The code and data used in this part of the post, including the full plots of all the APIDs, can be found in this Jupyter notebook.
High data rate telemetry
The high data rate telemetry uses 2.5Mbaud BPSK according to r00t. Coding is, as in the case of Tianwen-1 high data rate long frames, concatenated CCSDS frames using four interleaved Reed-Solomon codewords (with 255 bytes each).
The data used here is a short segment received by Paul on 2020-11-24 between 20:52 and 20:58 UTC at 8455 MHz. It is quite interesting to see the errors corrected by the Reed-Solomon decoder, which show large variability but indicate that Paul has more than enough SNR margin to decode the signal.
The data consists of AOS frames from spacecraft ID 26 (note this is a different spacecraft ID to the one in the low rate data used in the previous part). Virtual channels 38 and 63 are in use, with 18396 and 51850 frames respectively.
In contrast to the AOS frames used for the low data rate telemetry, here the AOS insert zone is only 6 bytes long, with 2 unknown bytes that always contain the value
0xf0f0 followed by a 4 byte timestamp using the same format as in the low data rate frames. There is no M_PDU. The data follows directly after the insert zone.
Virtual channel 63 consists solely of idle data. This is a standard feature of the AOS Space Data Link protocol called OID channel (only idle data), which is always virtual channel 63. The data in the frames of this virtual channel is filled with
The figure below shows the timestamps and frame counter in the OID channel.
The frame loss computed from the jumps in the virtual channel frame counter shows that very few frames were lost. The large jumps near the end correspond to a gap in Paul’s data, which is divided into two files.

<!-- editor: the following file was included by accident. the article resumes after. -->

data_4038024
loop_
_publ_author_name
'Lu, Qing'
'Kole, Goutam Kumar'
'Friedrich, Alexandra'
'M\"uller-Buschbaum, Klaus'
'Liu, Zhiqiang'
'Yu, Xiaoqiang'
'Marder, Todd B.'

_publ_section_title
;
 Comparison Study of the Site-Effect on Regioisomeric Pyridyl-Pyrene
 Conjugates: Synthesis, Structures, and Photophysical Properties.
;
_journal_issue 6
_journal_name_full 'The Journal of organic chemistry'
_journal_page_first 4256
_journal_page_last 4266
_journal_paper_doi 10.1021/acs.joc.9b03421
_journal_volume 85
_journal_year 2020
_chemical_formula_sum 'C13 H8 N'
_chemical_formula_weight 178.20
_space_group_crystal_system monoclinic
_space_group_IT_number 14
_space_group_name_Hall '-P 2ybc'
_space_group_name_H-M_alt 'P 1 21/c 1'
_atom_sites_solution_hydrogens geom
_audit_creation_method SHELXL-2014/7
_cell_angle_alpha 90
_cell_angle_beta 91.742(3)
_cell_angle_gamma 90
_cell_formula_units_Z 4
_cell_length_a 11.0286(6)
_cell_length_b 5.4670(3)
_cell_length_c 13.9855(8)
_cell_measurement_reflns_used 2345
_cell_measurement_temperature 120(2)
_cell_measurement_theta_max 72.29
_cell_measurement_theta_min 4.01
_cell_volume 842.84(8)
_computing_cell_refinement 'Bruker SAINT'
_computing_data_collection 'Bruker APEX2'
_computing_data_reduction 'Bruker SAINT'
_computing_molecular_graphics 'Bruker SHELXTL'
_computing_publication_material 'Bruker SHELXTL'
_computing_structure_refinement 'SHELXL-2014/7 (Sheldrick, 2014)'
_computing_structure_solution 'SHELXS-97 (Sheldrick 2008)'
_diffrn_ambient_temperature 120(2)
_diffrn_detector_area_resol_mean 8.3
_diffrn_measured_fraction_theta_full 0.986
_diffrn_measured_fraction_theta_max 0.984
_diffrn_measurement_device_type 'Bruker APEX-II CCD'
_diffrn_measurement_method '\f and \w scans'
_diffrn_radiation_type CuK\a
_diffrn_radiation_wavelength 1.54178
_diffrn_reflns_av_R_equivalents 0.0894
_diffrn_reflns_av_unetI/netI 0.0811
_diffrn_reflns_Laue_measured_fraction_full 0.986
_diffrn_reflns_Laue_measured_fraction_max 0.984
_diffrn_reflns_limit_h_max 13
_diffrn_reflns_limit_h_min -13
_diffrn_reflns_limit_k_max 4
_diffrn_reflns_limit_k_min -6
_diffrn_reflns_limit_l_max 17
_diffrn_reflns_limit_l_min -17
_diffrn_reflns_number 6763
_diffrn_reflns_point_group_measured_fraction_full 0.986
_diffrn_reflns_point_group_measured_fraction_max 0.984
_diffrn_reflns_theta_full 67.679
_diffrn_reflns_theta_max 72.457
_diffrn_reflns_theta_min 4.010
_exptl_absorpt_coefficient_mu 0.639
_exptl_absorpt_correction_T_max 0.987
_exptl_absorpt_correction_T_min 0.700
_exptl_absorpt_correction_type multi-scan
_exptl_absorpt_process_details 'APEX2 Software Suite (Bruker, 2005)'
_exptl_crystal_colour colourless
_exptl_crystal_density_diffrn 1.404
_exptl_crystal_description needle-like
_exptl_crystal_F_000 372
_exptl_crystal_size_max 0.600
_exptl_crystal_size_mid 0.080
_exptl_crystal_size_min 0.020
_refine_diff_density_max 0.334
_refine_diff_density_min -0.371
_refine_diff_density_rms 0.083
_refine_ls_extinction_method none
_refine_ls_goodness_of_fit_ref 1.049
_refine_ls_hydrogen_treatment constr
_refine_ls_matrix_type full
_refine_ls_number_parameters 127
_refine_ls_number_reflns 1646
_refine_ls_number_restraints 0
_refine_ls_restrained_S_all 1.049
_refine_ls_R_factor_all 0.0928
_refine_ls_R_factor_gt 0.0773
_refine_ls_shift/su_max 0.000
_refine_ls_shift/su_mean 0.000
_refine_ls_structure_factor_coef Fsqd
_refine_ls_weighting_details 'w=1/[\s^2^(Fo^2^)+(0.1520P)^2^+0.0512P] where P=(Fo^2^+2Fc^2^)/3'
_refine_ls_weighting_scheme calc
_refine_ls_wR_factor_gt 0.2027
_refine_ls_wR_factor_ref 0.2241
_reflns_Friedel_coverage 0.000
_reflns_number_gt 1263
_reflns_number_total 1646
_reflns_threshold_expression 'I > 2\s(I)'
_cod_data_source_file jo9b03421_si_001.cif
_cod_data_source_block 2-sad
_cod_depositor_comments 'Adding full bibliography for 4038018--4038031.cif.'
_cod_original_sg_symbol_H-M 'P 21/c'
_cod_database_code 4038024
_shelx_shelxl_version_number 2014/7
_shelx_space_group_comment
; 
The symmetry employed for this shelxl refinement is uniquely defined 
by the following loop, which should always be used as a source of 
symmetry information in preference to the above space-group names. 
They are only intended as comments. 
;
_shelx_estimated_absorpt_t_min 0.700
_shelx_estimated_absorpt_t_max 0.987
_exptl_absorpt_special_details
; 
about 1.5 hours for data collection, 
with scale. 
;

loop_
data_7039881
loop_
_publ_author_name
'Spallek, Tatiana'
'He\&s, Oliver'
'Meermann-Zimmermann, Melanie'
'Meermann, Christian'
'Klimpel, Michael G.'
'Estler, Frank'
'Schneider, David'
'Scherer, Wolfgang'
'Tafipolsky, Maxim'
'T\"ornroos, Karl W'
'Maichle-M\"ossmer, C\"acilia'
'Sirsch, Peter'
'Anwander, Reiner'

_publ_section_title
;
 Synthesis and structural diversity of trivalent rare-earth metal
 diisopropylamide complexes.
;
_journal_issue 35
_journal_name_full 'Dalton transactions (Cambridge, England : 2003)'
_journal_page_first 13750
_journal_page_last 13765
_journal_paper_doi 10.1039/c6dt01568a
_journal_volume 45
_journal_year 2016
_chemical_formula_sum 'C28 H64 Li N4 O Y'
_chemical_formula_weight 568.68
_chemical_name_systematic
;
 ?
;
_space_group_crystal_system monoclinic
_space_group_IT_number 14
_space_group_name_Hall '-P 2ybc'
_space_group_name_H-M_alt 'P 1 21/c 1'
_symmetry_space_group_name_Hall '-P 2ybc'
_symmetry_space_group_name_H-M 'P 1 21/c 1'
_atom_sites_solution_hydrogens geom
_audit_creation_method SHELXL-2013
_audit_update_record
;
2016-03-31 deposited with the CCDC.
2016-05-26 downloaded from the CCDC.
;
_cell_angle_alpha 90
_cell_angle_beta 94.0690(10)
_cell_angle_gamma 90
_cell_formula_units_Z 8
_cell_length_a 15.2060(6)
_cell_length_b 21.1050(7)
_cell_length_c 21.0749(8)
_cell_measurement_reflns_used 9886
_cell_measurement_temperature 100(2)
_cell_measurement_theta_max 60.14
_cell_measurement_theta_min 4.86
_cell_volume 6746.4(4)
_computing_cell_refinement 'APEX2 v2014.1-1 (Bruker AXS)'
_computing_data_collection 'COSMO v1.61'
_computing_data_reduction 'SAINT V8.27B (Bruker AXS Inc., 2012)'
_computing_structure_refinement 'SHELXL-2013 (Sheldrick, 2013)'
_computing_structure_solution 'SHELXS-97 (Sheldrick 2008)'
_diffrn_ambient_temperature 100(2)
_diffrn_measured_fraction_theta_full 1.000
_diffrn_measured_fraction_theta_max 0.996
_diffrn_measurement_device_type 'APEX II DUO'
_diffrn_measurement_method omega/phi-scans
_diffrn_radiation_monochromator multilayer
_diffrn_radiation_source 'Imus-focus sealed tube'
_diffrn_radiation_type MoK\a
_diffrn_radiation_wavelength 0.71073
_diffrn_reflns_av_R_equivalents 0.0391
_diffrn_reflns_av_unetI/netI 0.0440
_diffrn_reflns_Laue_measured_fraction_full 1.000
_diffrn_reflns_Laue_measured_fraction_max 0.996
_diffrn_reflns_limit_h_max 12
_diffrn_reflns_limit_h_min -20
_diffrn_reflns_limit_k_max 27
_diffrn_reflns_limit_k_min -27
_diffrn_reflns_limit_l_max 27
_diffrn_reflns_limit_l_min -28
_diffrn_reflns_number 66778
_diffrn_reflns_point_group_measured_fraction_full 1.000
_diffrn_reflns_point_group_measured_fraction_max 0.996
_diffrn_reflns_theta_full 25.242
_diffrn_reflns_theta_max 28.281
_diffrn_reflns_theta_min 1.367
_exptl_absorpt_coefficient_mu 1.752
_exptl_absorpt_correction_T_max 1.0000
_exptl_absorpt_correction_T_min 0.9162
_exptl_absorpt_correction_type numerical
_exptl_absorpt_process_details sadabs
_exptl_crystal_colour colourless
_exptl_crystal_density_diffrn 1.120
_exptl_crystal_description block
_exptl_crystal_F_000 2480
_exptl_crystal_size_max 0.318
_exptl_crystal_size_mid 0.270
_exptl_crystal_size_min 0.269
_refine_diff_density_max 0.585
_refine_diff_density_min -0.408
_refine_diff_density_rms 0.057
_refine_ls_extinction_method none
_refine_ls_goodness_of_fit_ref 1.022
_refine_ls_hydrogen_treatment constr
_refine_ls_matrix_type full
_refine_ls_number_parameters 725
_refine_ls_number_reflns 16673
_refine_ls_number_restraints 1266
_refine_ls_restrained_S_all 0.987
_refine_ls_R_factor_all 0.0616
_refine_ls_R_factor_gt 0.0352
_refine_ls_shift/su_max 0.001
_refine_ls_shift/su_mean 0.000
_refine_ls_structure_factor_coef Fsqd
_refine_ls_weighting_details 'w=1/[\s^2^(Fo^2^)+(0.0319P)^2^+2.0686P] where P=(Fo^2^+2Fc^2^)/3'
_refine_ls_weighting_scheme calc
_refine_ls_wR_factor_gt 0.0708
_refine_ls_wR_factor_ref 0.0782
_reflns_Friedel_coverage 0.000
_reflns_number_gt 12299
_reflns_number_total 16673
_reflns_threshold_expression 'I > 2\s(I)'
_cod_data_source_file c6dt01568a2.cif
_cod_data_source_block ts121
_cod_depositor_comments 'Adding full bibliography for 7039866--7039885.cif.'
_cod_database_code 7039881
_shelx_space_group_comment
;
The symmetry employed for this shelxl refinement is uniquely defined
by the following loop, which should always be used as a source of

Virtual channel 38 is quite interesting. I joked on Twitter that it resembles the Inception film, because it has several layers of CCSDS protocols. The timestamps in this virtual channel are quite weird, since comparing with the timestamps from the OID channel they seem to run too fast and extend into the future. There is no way that the 18396 frames in this virtual channel are able to span one hour and 30 minutes as shown here. I’m not sure what’s happening with this.
This shows the first frames in virtual channel 38. We can discern the AOS headers, then two parts that seem quite similar, and then a large section of
The data field of each of these AOS frames contains a single Space Packet, which is embedded directly without using M_PDU. The length of the Space Packet is 510 bytes including its header, which explains why the end of the AOS frame is filled with padding. These Space Packets belong to APID 92.
The contents of each of these Space Packets are two back to back AOS frames, which explains the repetition in the figure below. The AOS frames belong to spacecraft ID 197 (yet a new spacecraft!), virtual channel ID 52, and have the replay flag set.
The insert zone of these replayed AOS frames contains three unknown bytes followed by a 32 bit timestamp in the usual format. The timestamps and frame counts are shown below. The replay data is actually from the previous day, starting just 30 minutes after launch.
These AOS frames have a CRC-16, in contrast with the usual AOS frames, which rely on the Reed-Solomon parity check bytes for error detection. The CRC of all the replay frames I’ve decoded is correct.
These replay AOS frames use M_PDU, and contain Space Packets from APIDs 301 and 2047 (the idle APID). As expected, the idle APID packets contain only zeros. The data in APID 301 is shown in the figure below. I am not sure how to interpret it, but some of the structure is evident.
The data and code used in this part of the post can be found in this Jupyter notebook.
Thanks to all the Amateur community for keeping these kind of activities going with fresh interest after each lunch and best of luck to the Chinese Lunar Exploration Program with their very interesting and challenging mission.